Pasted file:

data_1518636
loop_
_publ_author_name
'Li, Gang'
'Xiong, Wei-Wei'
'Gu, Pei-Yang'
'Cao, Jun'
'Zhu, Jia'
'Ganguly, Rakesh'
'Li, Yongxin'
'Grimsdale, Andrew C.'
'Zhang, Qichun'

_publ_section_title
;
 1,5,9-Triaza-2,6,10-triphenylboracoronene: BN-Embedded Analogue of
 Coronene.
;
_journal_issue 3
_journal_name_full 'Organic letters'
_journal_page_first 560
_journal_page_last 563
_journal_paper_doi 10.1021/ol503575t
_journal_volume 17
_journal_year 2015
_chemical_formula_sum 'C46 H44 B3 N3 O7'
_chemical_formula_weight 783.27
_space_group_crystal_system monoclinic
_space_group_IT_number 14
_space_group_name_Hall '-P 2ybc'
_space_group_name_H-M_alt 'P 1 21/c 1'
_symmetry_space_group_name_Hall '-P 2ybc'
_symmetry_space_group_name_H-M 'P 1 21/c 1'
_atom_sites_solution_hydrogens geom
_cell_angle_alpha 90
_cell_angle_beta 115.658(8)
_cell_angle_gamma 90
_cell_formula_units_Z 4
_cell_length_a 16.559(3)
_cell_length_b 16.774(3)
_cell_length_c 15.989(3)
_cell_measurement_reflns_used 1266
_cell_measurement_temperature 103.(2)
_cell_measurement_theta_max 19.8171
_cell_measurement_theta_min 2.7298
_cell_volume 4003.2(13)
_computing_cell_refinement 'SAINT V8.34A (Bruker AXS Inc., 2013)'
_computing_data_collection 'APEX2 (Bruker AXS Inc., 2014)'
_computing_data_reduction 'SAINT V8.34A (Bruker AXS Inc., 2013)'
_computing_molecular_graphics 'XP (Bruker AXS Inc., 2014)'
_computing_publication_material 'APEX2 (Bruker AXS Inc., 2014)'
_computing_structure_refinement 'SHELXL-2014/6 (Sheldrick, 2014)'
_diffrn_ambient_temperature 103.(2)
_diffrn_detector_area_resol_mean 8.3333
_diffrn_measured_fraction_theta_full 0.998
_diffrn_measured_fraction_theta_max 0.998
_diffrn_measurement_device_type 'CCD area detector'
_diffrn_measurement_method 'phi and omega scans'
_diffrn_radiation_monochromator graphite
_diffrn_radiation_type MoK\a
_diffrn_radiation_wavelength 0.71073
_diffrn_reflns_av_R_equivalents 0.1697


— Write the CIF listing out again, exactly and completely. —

data_1518636
loop_
_publ_author_name
'Li, Gang'
'Xiong, Wei-Wei'
'Gu, Pei-Yang'
'Cao, Jun'
'Zhu, Jia'
'Ganguly, Rakesh'
'Li, Yongxin'
'Grimsdale, Andrew C.'
'Zhang, Qichun'

_publ_section_title
;
 1,5,9-Triaza-2,6,10-triphenylboracoronene: BN-Embedded Analogue of
 Coronene.
;
_journal_issue 3
_journal_name_full 'Organic letters'
_journal_page_first 560
_journal_page_last 563
_journal_paper_doi 10.1021/ol503575t
_journal_volume 17
_journal_year 2015
_chemical_formula_sum 'C46 H44 B3 N3 O7'
_chemical_formula_weight 783.27
_space_group_crystal_system monoclinic
_space_group_IT_number 14
_space_group_name_Hall '-P 2ybc'
_space_group_name_H-M_alt 'P 1 21/c 1'
_symmetry_space_group_name_Hall '-P 2ybc'
_symmetry_space_group_name_H-M 'P 1 21/c 1'
_atom_sites_solution_hydrogens geom
_cell_angle_alpha 90
_cell_angle_beta 115.658(8)
_cell_angle_gamma 90
_cell_formula_units_Z 4
_cell_length_a 16.559(3)
_cell_length_b 16.774(3)
_cell_length_c 15.989(3)
_cell_measurement_reflns_used 1266
_cell_measurement_temperature 103.(2)
_cell_measurement_theta_max 19.8171
_cell_measurement_theta_min 2.7298
_cell_volume 4003.2(13)
_computing_cell_refinement 'SAINT V8.34A (Bruker AXS Inc., 2013)'
_computing_data_collection 'APEX2 (Bruker AXS Inc., 2014)'
_computing_data_reduction 'SAINT V8.34A (Bruker AXS Inc., 2013)'
_computing_molecular_graphics 'XP (Bruker AXS Inc., 2014)'
_computing_publication_material 'APEX2 (Bruker AXS Inc., 2014)'
_computing_structure_refinement 'SHELXL-2014/6 (Sheldrick, 2014)'
_diffrn_ambient_temperature 103.(2)
_diffrn_detector_area_resol_mean 8.3333
_diffrn_measured_fraction_theta_full 0.998
_diffrn_measured_fraction_theta_max 0.998
_diffrn_measurement_device_type 'CCD area detector'
_diffrn_measurement_method 'phi and omega scans'
_diffrn_radiation_monochromator graphite
_diffrn_radiation_type MoK\a
_diffrn_radiation_wavelength 0.71073
_diffrn_reflns_av_R_equivalents 0.1697